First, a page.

Anna: Yes, I think so. First of all, we've already seen some summer programs that are really creative in this way, even going back decades. There's a program called Aim high that has really good research behind it that is effective at keeping kids engaged with school in the fall, but in the summer, it offers them real cool things, dance classes, horseback riding, these are programs that already exist and can be emulated elsewhere.
I will also say that with the pandemic, in some ways, I wish that it would inspire more creativity when it comes to education. I wish that, for example, in places that were warm enough, there would have been even more of a movement toward outdoor schooling but you did see some movement toward outdoor schooling. Thinking about what it means to get kids out in the woods, or even just out in the park or even in Brooklyn, some schools just took over local streets.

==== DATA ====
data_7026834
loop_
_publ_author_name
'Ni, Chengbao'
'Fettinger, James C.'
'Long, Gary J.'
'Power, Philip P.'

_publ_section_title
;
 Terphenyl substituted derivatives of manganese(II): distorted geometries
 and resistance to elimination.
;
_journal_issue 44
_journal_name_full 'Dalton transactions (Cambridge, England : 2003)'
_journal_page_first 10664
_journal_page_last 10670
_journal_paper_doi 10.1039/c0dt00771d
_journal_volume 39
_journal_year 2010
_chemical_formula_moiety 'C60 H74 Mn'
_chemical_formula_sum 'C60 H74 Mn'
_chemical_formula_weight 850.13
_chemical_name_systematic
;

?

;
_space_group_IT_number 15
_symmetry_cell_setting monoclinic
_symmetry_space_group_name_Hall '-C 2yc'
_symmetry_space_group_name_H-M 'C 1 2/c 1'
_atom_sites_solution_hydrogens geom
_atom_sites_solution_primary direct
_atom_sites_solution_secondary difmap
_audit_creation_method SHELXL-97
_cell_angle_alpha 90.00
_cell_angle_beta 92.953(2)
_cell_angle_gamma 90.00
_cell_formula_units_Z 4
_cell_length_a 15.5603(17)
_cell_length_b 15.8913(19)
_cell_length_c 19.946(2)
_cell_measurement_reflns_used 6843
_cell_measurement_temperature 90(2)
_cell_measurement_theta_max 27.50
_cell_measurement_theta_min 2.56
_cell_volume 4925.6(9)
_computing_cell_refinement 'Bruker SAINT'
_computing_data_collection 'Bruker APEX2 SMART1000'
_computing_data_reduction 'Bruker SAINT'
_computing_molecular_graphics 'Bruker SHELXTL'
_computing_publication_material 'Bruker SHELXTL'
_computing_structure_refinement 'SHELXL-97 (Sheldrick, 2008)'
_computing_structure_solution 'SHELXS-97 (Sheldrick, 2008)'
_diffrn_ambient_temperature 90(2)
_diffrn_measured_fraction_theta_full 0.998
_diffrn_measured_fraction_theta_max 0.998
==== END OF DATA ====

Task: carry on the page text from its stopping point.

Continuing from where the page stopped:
A certain amount of creativity in terms of how you use public space, I think has come from this pandemic. I would hope that we can keep that creativity going and keep going the question of, what is the classroom? Does the kid need to be between four walls every second, or are there ways to expand what school can mean?
Matt: Anna North is a senior reporter at Vox. Anna, we always appreciate your reporting, and it's always great to talk to you. Thanks.
Anna: Thanks so much.
Matt: What do you think about summer school and summer vacation? Have your thoughts about this evolved? Tell us by calling 877-869-8253.
[00:09:23] [END OF AUDIO]
New York Public Radio transcripts are created on a rush deadline, often by contractors. This text may not be in its final form and may be updated or revised in the future. Accuracy and availability may vary. The authoritative record of New York Public Radio’s programming is the audio record.